[GUIS & H-S] Kakuranger 32-33 DVD released! July 7, 2013Posted by sgtkira in Kakuranger.
Kaku 32 DVD
Kaku 33 DVD
Here we are are with another 2 episode release! These episodes are a bit liter than what we’ve had recently, so it feels like earlier Kaku, but it has some… things, very hard to explain, that make these episodes amazing.
Some very special releases are coming tomorrow! Hope you guys enjoy ’em!
Lynxara’s notes are under the cut!
Episode 32 Notes
Nuppefuhofu is also known as Nuppeppou, Nupperabo, and Nupperibou. It’s sometimes confused with a different-but-similar yokai called Nopperabo, the faceless ghost. Kakuranger’s idea of Nuppefuhofu as a face-stealing yokai actually seems to be inspired by the Nopperabo confusion, but the monster’s visual owes more to Nuppefuhofu’s traditional depiction in art.
In folklore, Nuppefuhofu is a genderless yokai roughly the size of a human. Its entire body is a fatty lump of flesh, with a face hidden inside the folds of fat on its torso. Its body stinks of rotting flesh and it often wanders at night through deserted streets, graveyards, and abandoned temples. It’s usually not characterized as an aggressive yokai, but it’s pretty creepy.
[01:44.35] On the day it all started, the summer heat was back in full force.
This episode originally aired in September, which is when summer is transitioning into fall in Japan. Much like North America, the temperate climate means that sometimes Septembers will be warm and dry, and other times wet and cool. Kakuranger, like most Sentai, is sometimes written as if episodes were “taking place” on their air date. In reality, this episode was probably filmed earlier in the summer.
[05:22.08] Duh! The face of a manga princess!
We decided not to italicize manga, since it is a legitimate English loanword at this point. Manga is sometimes translated as comic book, but we decided against that for this particular episode. Haruka is clearly enamored with classic shojo (girls) manga. The most popular shojo titles available in the US right now are probably Sailor Moon and Fruits Basket, but this episode is probably poking fun at much older stuff like Princess Knight and Rose of Versailles. The American comic book industry hasn’t really catered broadly to girls since the 1950s, so the idea that Haruka wants a “comic book” face felt a bit off to us.
Kakure 33 Notes
[01:21.33] The priest of the mountain temple
The song you hear at the beginning of this episode is a folk song called “Yamadera no Oshousan” or “The Priest of the Mountain Temple.” You hear Nakano Tadaharu’s version of it at this YouTube link: https://www.youtube.com/watch?v=MQtg5a3053Y.
[01:57.69] Whose idea was it to come out to the boonies to dig for matsutake?
Matsutake is another Japanese word that’s passed into English, this one as the name of a rare and tasty mushroom. While anyone can dig up matsutake, the mushrooms have become harder to find over the decades due to proliferation of the destructive pine nematode worm. The situation has only worsened since Kakuranger was filmed, with Japan now forced to import matsutake from other regions like China, Korea, and the US. Japanese consumers will pay high prices for matsutake actually cultivated in Japan, so the Kakurangers probably went out to dig matsutake to help make a quick buck.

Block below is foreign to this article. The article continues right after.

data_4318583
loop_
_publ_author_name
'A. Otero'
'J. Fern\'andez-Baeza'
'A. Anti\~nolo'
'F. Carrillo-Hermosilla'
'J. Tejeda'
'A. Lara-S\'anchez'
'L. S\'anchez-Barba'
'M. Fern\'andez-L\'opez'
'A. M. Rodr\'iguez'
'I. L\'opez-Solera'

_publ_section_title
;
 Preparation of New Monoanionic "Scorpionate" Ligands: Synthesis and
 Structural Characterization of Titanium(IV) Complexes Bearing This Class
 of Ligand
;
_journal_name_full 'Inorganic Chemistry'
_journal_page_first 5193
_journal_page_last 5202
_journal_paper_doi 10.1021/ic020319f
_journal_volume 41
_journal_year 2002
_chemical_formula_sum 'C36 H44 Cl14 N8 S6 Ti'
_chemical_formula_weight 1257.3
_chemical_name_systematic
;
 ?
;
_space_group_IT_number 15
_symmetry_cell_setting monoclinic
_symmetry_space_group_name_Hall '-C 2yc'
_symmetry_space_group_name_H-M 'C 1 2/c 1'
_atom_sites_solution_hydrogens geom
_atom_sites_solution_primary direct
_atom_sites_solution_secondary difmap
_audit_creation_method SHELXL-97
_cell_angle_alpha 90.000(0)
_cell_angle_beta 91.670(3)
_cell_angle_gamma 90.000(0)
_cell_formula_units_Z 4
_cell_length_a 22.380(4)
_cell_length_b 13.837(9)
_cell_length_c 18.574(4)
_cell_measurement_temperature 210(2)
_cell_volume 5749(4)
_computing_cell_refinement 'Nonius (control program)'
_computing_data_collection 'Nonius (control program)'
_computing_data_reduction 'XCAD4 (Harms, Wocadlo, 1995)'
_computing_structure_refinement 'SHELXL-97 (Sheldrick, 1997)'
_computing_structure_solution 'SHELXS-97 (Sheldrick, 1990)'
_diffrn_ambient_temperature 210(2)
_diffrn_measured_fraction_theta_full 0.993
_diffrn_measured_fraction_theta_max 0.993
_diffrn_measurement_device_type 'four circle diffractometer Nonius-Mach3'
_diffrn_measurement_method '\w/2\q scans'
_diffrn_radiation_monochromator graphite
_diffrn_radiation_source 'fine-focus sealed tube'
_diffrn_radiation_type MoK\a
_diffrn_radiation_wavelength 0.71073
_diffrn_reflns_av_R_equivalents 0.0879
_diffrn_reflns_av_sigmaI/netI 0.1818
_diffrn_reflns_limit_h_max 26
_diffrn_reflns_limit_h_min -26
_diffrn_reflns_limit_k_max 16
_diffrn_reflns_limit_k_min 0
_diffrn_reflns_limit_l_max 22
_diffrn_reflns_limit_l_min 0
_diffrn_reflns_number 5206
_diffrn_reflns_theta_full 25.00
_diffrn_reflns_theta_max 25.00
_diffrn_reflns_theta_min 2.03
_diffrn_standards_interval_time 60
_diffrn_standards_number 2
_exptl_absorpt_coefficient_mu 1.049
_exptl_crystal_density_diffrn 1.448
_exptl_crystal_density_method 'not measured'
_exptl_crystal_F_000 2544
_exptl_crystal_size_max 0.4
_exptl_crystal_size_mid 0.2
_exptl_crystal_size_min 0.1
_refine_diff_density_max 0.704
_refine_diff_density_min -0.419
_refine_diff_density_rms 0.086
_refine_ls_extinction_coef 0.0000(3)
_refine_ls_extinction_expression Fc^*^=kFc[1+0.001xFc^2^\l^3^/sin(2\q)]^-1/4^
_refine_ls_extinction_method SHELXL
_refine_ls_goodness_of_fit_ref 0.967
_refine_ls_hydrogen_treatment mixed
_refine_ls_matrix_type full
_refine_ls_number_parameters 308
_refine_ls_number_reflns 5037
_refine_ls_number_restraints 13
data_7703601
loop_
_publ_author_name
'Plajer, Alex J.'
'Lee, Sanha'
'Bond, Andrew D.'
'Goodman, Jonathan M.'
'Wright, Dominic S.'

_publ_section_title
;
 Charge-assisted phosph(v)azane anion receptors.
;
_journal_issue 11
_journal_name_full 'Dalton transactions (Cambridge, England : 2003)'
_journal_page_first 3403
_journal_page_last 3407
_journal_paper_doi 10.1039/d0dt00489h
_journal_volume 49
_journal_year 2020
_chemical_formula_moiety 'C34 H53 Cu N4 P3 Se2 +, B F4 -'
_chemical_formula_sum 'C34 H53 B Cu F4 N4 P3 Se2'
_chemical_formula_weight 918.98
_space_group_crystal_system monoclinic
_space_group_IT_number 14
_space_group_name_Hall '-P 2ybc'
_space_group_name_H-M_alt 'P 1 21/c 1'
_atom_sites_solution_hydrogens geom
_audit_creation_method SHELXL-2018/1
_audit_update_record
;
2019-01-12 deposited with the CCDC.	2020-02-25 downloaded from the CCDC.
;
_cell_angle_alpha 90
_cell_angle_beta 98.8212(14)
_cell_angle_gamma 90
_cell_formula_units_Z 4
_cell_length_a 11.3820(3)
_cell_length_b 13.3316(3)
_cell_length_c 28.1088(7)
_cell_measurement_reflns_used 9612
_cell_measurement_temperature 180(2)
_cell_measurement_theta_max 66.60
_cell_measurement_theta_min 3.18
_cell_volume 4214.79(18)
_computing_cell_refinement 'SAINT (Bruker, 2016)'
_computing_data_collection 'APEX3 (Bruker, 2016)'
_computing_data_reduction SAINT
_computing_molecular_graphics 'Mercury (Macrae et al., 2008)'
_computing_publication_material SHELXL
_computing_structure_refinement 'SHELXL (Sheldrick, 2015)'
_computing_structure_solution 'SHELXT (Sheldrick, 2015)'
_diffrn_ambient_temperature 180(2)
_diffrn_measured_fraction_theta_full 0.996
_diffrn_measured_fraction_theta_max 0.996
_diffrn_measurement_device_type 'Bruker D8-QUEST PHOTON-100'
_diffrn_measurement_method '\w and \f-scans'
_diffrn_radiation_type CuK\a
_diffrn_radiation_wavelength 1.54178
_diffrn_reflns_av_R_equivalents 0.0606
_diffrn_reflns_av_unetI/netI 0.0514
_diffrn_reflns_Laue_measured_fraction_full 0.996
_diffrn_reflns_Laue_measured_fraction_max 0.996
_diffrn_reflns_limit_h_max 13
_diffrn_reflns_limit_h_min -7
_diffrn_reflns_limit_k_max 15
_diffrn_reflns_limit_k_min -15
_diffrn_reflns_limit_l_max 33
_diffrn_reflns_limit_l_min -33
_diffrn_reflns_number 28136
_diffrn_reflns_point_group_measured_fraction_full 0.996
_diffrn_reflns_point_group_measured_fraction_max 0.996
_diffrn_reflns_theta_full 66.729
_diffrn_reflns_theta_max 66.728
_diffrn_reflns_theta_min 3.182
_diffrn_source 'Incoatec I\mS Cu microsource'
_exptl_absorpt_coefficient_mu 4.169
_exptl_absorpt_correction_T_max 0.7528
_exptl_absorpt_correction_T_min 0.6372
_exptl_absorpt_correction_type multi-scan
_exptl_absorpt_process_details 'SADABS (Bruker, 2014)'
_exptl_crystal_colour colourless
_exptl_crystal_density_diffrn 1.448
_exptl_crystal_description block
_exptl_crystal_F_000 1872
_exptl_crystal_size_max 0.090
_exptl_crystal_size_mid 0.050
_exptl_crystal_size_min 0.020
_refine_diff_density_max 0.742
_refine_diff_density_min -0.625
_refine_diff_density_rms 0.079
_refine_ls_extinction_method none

[03:17.34] The Village of Amanojaku
Amanojaku is a trickster demon from Japanese folklore, sometimes considered an oni and other times counted among the yokai. He is often depicted in folk art as being trampled beneath the feet of Buddhist deity Bishamonten (called Vaisravana in India).
Amanojaku is fundamentally a contrary and perverse creature, who tries to make humans act upon their worst impulses. An Amanojaku might urge someone to do something terrible in order to realize some desire, but the Amanojaku’s victim will probably end up with the opposite of what they originally wanted. In the episode, this is reflected in Amanojaku having the ability to turn humans into creatures like himself.
In folklore, Amanojaku is most famous for his role in the story of Urikohime, an innocent girl born from a melon who is killed after she foolishly lets Amanojaku into her home. This is reflected in this episode by the scene where Amanojaku tricks Kosuke into letting him escape from underneath Bishamonten’s foot. In some versions of Urikohime, the Amanojaku flays the girl’s skin from her body and wears it as a disguise. That, too, has a parallel in this episode.
Amanojaku’s perverse nature makes him a popular subject in Japanese pop fiction. Anime and manga about the supernatural often create a role for Amanojaku, and he also makes frequent appearances in Japanese video games. It’s worth pointing out that Amanojaku usually has no connection to any sort of mushroom. That seems to be something Kakuranger cooked up for the sake of doing a plot about digging for matsutake.
[04:31.65] Excuse me, Reverend Sir. What’s with the townspeople here?
“Reverend Sir” is considered the proper form of address for a Buddhist priest in English, similar to how it’s typical to call a Catholic priest “Father.” Japanese Buddhist and Shinto religious terms can be a bit tricky to translate. While Christian analogues will be most familiar to English-speaking audiences, they work poorly for shows like Kakuranger that are really steeped in Japanese culture.
[17:48.75] In the last light of the setting sun
The episode ends with another folk song, this one called Aka-Tonbo or “The Red Dragonfly.” You can listen to a performance of it at this link [http://www.youtube.com/watch?v=HWzEmB7fnbs]. Akatonbo is a nursery song, often sun as a lullaby to small children.